Geologist at Morecambe Bay

Looking at the rock of the Bay

Geologists to pore over Grid data

Rock samples 300 million-years-old taken from a famous English landmark are being analysed to help decide the route of a major new project.

The findings of the National Grid survey will give a fascinating insight into the geological make-up of Morecambe Bay in Lancashire through the ages.

Some of the samples have been sent for microscopic analysis and carbon dating and National Grid has offered to share the samples and information with the British Geological Survey.

Morecambe Bay
The huge Bay covers 310 square kilometres, making it the second largest bay in Britain after The Wash

It’s all part of a project that will help determine the route of a proposed tunnel to carry electricity cables under the Bay as part of the North West Coast Connections project.

The first major survey in the area for five decades, it is being carried out to connect the proposed nuclear power station at Moorside, West Cumbria, to the electricity network.

National Grid engineer studies rock formation
National Grid engineers worked closely with experts from engineering firm Fugro

Geologists and historians will study the data compiled by engineering firm Fugro, whose engineers have been drilling boreholes over the last two months

The results give an insight into the conditions that make the bay hospitable to wildlife, showing how habitats renew to allow small crustaceans to survive. They also show layers from different eras, ranging from the last Ice Age to as far back as 300 million years ago.

The Bay is one of the most important wildlife sites in Europe, boasting bird life and diverse marine habitats. At the last count a quarter of a million waders, wildfowl, and gulls winter or breed or pass through here on their migration. This sand and mud is crammed with juicy worms, tiny crustaceans and shellfish which the birds feed on.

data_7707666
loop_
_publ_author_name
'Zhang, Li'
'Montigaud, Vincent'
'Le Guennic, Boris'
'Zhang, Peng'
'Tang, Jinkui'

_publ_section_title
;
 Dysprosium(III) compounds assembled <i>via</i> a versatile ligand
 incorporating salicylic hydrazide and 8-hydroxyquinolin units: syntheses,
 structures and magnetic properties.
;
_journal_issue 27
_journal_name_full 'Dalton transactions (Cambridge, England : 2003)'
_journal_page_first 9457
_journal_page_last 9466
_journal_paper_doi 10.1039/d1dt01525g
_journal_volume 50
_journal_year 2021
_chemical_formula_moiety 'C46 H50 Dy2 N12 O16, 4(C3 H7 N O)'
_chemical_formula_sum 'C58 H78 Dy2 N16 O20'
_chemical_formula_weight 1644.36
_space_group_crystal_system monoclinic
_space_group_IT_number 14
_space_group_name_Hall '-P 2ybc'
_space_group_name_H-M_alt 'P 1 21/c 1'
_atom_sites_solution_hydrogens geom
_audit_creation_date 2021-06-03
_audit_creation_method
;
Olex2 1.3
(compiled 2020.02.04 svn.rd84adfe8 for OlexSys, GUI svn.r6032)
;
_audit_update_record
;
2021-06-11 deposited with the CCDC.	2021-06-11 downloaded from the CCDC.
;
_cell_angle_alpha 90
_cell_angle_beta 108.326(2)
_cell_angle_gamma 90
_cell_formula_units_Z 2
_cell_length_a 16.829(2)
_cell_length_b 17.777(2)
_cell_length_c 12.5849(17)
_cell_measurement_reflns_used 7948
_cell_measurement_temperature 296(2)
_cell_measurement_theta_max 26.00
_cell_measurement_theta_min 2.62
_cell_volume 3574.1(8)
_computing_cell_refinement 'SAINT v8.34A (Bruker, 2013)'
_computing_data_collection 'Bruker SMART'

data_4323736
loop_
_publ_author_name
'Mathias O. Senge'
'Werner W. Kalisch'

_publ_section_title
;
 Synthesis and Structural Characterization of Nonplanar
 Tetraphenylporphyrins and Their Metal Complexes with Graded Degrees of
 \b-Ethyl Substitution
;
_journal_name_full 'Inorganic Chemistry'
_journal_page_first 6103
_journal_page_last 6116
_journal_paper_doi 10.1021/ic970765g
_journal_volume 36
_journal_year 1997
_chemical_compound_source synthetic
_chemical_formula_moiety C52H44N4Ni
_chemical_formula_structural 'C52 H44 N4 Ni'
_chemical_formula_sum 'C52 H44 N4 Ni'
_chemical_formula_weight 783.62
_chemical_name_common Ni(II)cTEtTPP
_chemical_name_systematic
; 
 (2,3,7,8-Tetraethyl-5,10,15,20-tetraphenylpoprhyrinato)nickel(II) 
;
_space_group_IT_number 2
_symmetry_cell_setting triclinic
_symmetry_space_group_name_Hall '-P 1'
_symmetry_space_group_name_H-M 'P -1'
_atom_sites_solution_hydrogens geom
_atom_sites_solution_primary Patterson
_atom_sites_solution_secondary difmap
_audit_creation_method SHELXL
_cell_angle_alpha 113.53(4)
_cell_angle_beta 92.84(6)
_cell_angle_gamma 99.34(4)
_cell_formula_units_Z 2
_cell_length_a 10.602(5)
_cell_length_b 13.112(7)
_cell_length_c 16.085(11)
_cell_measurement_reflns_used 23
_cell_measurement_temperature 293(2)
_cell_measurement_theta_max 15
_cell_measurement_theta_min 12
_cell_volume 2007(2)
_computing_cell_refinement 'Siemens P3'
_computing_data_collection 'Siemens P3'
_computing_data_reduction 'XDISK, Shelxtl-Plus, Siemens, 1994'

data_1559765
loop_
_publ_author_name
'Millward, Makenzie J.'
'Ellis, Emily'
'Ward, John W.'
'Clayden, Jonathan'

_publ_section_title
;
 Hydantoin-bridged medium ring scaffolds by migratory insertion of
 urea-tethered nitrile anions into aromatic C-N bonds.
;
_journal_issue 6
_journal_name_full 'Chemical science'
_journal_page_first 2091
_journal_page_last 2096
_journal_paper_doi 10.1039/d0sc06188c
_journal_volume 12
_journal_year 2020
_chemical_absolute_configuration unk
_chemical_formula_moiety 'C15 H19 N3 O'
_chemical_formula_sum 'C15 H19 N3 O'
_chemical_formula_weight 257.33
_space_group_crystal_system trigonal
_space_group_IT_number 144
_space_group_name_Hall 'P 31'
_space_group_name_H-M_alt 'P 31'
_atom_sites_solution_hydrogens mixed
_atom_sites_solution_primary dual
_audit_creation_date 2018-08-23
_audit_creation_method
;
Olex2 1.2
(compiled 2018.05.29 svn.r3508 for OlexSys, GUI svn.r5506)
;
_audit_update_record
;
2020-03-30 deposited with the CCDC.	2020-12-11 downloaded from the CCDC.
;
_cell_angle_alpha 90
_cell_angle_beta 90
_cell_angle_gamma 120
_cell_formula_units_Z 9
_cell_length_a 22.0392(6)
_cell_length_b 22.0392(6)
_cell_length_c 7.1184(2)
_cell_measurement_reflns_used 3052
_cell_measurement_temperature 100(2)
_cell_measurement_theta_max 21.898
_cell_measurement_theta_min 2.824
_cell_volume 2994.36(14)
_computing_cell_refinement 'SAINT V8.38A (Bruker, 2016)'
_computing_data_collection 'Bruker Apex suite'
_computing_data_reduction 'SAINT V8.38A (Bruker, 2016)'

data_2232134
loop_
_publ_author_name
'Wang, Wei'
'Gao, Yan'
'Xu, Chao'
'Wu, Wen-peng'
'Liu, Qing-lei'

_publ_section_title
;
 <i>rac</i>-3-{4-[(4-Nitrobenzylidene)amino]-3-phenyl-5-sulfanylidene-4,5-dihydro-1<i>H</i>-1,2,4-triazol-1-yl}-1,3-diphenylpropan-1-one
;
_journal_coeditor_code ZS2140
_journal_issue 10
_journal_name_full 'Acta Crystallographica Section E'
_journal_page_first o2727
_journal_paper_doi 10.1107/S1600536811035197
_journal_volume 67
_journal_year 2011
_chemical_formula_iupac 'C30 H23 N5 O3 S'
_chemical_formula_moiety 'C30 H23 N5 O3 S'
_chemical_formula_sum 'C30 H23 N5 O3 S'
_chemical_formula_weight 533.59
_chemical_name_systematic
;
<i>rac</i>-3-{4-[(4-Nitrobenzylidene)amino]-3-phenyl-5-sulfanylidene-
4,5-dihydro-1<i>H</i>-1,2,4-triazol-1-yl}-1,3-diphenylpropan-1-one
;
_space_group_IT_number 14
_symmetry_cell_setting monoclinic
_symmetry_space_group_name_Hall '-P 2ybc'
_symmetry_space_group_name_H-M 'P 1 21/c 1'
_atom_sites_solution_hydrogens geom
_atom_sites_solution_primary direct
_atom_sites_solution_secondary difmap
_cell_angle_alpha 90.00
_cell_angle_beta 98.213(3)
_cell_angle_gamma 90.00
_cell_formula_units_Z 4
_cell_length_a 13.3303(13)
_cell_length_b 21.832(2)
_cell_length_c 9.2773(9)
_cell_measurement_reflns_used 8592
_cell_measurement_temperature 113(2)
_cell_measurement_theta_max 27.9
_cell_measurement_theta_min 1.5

We hope our findings provide an interesting and valuable insight into the Bay

Salt marshes, which encourage a unique community of plants, can also be found all round the bay.

These were the first major surveys carried out in Morecambe Bay since 1968 and the first to ever be carried out in this part of the bay.

Boats in Morecambe Bay

Robert Powell, National Grid project manager, said: “As well as providing valuable analysis for the NWCC project, these surveys have given us the opportunity to uncover fascinating information about Morecambe Bay.

“We’re also delighted to be able to share our findings with the British Geological Survey.  We hope that they provide an interesting and valuable insight into the Bay.”

Details of the latest proposals will be made publicly available throughout a consultation later this year.

The proposals National Grid will be consulting on will provide details on where and how to build a new connection going:

•  North from Moorside to a point on the existing network at Harker, near Carlisle, and

•  South from Moorside across the Barrow Peninsula, through a tunnel which goes under Morecambe Bay and surfaces at an existing substation in Middleton, near Heysham in Lancashire, where it can connect into the existing network.

People wanting information about the consultation and the proposed connection design can register their details on the North West Coast Connections project website: www.northwestcoastconnections.com

Or register for text alerts by texting ‘NWCC’ to 80800 to receive notification when information about the project becomes available.

For any other enquiries, contact the project team at nationalgrid@northwestcoastconnections.com